All of us would do well to consider art’s ripple effects, from producing pleasure to triggering innovation. And acknowledging art’s work makes us cultural agents: those who make, comment, buy, sell, reflect, allocate, decorate, vote, don’t vote, or otherwise lead social, culturally constructed lives. But humanists can fulfill a special mission by keeping aesthetics in focus, lingering with students and readers over the charmed moments of freely felt pleasure that enables fresh perceptions and fosters new agreements. More apparently practical people may rush past pleasure as if it were a temptation to derail the progress of reason. We are haunted, it seems, by a Weberian superstition about enjoyment being close to sin and a deterrent to development. But a countervailing lesson we could learn from Antonio Gramsci is that social change begins with incremental work to change hearts and mind, what the Enlightenment called taste or aesthetic judgment.
The appropriate question about agency is not if we exercise it, but how intentionally we do so, to what end and what effect. "Agent" is a term that acknowledges the small shifts in perspective and practice that Gramsci described as a war of position in which organic intellectuals—including artists and interpreters—lead moves toward collective change (North, Institutions and “A Transaction Cost Theory of Politics”). It won’t do to indulge in romantic dreams about art remaking the world. Nor does it make sense to stop dreaming altogether and stay stuck in cynicism. Between frustrated fantasies and paralyzing despair, agency is a modest but relentless call to creative action, one small step at a time.
Art, of course, has no obligation to be constructive, or to be good or bad, ethically speaking. And politically, artists can be progressive, regressive, or in between. Not necessarily useful or useless, art is instead provocative, a bit ungovernable, with a loose cannon kind of energy. It excites many and varied interpretive approaches, which leaves critics free to choose among them, unless extra-artistic considerations interfere. Were the already war-torn world not in urgent need of constructive interventions, and were explosive tensions not pointing toward more conflict (about race, gender, class, religion, language, drugs, borders, banks, water, oil), cultural agency might not occupy my interpretive efforts. In happier circumstances, the arts projects featured here would not even exist, since they respond to apparently incorrigible conditions. But here they are—intrepid projects that interrupt those conditions and stimulate collaborations. I invite you to share some of the burden and the excitement, to accompany the brilliant moves that cross and double-cross nervous checkpoints between art and everything else.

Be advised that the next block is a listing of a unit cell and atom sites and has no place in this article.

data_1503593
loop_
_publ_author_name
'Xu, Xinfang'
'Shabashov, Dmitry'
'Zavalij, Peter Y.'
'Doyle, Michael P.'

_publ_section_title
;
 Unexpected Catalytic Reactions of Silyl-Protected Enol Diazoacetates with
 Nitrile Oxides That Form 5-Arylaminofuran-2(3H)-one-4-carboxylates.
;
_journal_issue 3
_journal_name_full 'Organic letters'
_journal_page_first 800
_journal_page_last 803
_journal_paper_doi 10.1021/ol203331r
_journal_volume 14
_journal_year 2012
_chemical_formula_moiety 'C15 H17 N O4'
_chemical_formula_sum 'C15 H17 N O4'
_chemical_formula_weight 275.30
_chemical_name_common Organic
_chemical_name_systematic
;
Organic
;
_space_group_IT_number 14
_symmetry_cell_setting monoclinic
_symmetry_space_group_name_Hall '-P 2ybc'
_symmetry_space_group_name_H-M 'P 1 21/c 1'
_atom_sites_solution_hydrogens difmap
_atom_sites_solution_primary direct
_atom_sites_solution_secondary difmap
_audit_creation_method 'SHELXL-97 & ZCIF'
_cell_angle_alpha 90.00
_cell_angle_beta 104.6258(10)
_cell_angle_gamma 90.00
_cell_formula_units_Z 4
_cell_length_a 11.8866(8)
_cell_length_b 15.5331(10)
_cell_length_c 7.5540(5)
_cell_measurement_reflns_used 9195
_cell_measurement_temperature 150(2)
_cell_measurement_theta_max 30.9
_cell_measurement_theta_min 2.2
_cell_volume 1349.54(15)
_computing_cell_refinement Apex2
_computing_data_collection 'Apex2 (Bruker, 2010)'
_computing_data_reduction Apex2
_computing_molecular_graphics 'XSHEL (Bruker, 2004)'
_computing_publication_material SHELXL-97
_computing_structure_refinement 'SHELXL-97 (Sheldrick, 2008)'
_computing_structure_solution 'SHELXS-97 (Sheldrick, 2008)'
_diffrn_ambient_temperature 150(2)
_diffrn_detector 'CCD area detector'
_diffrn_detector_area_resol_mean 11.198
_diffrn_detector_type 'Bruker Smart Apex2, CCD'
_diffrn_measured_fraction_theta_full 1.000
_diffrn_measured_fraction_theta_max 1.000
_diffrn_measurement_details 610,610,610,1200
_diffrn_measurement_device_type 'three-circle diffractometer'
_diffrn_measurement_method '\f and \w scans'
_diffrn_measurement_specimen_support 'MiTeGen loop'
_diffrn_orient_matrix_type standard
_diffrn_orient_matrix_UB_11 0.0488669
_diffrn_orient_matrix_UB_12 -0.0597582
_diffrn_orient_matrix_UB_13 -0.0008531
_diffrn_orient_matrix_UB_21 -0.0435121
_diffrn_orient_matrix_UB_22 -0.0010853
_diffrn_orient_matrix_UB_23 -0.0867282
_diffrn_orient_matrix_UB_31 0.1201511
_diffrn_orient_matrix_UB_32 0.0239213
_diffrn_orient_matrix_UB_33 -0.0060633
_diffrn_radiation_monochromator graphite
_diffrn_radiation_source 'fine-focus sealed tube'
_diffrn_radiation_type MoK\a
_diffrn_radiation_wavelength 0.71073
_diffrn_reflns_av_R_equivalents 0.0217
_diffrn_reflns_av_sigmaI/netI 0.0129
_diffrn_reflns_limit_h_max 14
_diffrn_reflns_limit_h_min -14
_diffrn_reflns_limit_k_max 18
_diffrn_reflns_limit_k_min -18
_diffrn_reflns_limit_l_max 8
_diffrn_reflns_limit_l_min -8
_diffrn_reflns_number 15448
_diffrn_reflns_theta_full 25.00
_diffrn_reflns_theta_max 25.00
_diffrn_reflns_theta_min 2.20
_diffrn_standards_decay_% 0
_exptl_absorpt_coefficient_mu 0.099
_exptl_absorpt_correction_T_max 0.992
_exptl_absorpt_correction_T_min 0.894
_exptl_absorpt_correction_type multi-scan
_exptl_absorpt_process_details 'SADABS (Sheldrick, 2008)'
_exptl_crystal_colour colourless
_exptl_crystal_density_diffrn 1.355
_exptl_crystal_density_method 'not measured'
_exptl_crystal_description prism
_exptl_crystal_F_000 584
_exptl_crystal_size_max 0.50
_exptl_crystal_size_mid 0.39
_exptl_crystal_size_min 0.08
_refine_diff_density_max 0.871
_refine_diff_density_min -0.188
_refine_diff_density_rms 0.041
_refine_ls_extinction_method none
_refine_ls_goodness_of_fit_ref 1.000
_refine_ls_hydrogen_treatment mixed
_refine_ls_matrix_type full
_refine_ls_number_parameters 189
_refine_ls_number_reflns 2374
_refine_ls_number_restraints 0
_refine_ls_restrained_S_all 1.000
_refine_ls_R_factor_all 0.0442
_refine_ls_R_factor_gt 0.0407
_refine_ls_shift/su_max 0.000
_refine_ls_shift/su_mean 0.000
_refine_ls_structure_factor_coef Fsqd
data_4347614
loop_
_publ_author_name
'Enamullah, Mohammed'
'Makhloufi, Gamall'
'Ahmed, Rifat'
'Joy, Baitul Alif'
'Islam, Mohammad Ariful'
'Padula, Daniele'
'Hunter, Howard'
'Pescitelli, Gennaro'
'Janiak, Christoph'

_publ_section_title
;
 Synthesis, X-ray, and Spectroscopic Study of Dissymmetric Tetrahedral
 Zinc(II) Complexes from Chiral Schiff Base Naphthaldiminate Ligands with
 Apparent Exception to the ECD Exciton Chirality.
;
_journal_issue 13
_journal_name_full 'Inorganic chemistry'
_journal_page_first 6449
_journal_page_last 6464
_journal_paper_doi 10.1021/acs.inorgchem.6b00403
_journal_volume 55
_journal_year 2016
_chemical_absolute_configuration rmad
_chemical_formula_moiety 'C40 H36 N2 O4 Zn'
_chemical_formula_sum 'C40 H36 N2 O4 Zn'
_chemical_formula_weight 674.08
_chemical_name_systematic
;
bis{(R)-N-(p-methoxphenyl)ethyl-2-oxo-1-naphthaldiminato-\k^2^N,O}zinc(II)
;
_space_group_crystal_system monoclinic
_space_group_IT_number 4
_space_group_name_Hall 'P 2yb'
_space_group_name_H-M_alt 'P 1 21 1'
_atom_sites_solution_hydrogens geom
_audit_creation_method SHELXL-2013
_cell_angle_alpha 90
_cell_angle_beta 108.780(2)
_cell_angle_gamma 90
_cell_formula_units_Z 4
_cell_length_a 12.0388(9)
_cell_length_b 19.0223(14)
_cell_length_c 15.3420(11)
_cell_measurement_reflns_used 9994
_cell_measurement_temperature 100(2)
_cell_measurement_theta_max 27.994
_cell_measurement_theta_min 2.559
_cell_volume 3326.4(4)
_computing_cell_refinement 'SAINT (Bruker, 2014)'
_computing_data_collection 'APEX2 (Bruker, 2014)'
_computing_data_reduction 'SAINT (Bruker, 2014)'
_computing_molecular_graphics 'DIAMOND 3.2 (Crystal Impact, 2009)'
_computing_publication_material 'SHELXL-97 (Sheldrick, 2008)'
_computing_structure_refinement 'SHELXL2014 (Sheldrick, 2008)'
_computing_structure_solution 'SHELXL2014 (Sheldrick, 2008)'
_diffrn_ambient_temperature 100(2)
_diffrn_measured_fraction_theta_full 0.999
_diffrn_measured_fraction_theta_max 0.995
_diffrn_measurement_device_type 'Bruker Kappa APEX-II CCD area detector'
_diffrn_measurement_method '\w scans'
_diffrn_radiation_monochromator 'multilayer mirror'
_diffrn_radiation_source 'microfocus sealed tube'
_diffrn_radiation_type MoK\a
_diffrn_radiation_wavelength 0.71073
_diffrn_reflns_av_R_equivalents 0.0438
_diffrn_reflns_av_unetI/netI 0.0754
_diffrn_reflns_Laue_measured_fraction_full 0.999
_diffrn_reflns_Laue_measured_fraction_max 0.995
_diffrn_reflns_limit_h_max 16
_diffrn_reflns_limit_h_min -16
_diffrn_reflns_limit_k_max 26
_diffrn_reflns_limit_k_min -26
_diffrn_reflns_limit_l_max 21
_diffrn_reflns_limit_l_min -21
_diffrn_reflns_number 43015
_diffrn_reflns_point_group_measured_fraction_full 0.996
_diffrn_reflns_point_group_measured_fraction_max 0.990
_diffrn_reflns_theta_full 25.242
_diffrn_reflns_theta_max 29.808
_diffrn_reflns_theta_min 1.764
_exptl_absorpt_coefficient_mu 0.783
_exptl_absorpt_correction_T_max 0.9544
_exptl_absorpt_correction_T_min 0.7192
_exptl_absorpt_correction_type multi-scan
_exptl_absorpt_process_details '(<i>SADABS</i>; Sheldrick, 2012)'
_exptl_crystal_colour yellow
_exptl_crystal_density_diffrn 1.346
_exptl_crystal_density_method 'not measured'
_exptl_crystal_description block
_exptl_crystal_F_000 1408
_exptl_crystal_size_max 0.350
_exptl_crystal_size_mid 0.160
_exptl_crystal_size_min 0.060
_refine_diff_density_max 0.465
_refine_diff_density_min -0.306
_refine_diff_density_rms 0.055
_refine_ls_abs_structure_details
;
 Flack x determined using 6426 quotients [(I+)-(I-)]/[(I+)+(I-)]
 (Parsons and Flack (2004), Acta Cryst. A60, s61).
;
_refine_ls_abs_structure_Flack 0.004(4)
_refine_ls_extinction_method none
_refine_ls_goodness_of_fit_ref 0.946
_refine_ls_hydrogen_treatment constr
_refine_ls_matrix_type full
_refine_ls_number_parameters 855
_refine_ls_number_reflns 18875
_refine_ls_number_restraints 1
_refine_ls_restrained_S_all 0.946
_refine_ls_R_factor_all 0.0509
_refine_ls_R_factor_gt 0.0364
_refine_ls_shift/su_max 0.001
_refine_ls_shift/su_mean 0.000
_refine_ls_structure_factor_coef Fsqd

Like Lucy Lippard’s art criticism, which shared revolutionary ambitions with New York’s Conceptualists, we can keep company with great artists in order to discover patterns that inspire creative apprenticeship (Surrealists on Art and Six Years). And like John Dewey’s pragmatic recommendation to promote broad-based art-making in order to shore up democracy, we can acknowledge creative contributions of many active participants, from philosophers of aesthetics to vegetable farmers on rooftop gardens (Art as Experience). But staying close to literary masters will offer academic facilitators useful distillations of trial and error; it will also spike humanist interpretation with provocative questions. Admirable cultural agents consider the practical dimensions of public response to their art. Shouldn’t the question also arise for interpretation? If humanists ask after creative processes and recognize interpretation as creative, it makes sense to pause alongside artists and to consider what interpretation does in the world (Damrosch). So much depends on how we read literature, objects, and events that commentary often codetermines art’s effects. “There is nothing either good or bad, but thinking makes it so” (Hamlet, 2.2).